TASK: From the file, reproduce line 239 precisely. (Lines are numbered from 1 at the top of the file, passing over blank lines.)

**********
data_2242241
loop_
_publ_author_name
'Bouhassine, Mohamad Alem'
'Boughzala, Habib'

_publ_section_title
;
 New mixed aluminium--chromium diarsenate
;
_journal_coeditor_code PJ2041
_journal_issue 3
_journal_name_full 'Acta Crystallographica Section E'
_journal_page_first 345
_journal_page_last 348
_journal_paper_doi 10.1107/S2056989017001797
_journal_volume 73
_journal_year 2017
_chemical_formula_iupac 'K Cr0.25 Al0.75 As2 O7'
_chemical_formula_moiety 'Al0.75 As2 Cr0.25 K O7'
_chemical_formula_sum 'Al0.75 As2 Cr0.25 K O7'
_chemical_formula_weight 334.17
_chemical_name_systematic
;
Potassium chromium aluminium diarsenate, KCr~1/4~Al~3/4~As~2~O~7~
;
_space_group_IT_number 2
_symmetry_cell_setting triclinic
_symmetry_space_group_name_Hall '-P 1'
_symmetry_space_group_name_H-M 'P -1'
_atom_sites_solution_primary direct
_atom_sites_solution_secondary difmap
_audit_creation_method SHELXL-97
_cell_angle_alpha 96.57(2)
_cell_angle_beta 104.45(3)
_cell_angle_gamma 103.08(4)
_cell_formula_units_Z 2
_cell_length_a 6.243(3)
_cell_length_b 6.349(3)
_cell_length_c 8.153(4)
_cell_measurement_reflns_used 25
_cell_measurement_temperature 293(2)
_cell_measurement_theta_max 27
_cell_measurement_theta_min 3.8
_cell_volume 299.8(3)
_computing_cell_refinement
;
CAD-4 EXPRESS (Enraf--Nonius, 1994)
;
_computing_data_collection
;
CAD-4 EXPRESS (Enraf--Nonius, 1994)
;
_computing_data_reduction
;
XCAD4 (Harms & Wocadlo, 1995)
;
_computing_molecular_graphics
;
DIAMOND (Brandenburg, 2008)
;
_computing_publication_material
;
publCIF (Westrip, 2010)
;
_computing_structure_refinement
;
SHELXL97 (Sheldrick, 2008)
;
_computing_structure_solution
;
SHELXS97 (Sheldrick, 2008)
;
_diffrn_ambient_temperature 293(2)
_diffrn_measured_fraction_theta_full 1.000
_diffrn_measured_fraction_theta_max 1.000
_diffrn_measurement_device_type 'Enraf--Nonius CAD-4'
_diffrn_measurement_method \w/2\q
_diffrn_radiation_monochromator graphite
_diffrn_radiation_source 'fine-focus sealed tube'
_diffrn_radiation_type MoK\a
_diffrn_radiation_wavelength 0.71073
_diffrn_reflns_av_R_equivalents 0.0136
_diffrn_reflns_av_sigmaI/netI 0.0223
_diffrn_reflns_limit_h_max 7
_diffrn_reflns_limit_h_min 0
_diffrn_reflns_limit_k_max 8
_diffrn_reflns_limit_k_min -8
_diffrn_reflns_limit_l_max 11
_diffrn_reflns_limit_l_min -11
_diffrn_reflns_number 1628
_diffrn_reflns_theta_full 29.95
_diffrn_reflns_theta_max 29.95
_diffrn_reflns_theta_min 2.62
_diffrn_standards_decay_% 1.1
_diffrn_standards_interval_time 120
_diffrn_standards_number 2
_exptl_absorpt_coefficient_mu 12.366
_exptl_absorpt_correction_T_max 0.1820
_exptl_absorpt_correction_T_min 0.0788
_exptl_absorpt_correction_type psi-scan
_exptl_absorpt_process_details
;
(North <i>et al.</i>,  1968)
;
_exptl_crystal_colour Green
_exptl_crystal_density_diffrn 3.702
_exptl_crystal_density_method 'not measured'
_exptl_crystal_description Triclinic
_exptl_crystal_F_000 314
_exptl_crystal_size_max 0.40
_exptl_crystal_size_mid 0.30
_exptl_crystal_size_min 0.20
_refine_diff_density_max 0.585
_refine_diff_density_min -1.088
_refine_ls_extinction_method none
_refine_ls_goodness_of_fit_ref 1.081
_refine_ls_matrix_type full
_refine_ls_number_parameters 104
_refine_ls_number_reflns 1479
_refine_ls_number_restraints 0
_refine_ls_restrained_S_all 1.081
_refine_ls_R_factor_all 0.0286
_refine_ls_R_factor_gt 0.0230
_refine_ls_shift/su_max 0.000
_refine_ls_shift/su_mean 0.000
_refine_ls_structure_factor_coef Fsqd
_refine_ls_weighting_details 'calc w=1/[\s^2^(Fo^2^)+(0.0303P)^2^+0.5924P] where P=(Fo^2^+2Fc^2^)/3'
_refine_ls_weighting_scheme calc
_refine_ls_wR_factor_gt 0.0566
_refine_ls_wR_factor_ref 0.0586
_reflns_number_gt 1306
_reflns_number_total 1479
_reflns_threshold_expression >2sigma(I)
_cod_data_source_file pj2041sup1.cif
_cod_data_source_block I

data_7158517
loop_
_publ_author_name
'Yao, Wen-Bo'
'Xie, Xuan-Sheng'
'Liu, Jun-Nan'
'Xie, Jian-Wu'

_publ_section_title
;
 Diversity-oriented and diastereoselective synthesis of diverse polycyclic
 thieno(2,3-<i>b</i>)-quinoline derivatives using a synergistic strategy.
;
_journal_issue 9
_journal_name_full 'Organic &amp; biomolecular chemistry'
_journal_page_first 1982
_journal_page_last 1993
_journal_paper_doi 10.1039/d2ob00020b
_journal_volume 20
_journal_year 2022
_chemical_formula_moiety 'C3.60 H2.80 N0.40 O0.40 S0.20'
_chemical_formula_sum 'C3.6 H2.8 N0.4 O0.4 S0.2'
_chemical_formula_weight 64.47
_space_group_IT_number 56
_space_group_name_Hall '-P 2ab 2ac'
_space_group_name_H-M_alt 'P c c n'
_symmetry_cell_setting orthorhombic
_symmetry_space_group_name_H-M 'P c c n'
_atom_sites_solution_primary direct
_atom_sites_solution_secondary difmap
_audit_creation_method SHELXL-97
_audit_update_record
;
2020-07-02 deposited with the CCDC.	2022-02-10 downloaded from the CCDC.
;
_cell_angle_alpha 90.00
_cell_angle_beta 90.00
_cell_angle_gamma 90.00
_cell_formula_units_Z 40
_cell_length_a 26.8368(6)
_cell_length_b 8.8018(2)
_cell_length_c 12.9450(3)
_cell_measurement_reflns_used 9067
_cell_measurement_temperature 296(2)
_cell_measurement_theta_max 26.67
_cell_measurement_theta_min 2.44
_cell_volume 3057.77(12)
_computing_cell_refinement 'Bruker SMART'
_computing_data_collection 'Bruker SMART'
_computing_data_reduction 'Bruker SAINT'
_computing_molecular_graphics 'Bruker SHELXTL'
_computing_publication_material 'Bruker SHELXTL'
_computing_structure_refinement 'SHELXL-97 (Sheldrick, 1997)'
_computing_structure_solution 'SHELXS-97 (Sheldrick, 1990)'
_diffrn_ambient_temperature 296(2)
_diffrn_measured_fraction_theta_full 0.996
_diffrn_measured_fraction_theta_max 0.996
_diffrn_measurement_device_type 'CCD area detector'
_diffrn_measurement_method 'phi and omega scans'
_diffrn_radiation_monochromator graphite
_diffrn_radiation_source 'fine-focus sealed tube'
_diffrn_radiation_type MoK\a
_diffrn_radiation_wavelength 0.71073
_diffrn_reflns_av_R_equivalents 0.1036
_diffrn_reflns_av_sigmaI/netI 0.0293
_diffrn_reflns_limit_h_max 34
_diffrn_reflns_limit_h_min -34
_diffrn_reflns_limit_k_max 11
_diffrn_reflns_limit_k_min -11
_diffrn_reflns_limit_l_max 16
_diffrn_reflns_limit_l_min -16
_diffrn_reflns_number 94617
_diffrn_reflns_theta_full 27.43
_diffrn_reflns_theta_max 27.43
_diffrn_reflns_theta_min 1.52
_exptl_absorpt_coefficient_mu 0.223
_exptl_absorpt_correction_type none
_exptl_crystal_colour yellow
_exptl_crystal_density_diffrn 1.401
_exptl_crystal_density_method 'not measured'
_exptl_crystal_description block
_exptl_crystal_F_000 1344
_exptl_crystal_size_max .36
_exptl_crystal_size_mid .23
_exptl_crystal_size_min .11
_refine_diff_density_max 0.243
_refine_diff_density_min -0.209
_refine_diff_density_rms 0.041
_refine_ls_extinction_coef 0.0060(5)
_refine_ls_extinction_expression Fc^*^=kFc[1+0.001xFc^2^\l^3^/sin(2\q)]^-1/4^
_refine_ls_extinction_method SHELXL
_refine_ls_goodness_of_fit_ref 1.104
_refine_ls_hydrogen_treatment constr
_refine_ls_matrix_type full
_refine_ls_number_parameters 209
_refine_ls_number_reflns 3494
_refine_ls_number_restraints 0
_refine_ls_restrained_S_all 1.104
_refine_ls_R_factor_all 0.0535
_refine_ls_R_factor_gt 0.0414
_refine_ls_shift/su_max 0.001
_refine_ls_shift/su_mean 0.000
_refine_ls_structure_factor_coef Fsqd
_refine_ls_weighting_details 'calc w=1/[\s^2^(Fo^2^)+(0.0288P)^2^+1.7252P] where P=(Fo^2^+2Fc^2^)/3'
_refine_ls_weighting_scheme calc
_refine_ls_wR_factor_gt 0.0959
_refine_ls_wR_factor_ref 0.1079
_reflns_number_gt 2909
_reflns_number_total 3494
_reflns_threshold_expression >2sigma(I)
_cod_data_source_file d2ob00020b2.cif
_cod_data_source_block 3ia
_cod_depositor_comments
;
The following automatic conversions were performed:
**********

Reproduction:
_refine_ls_weighting_scheme calc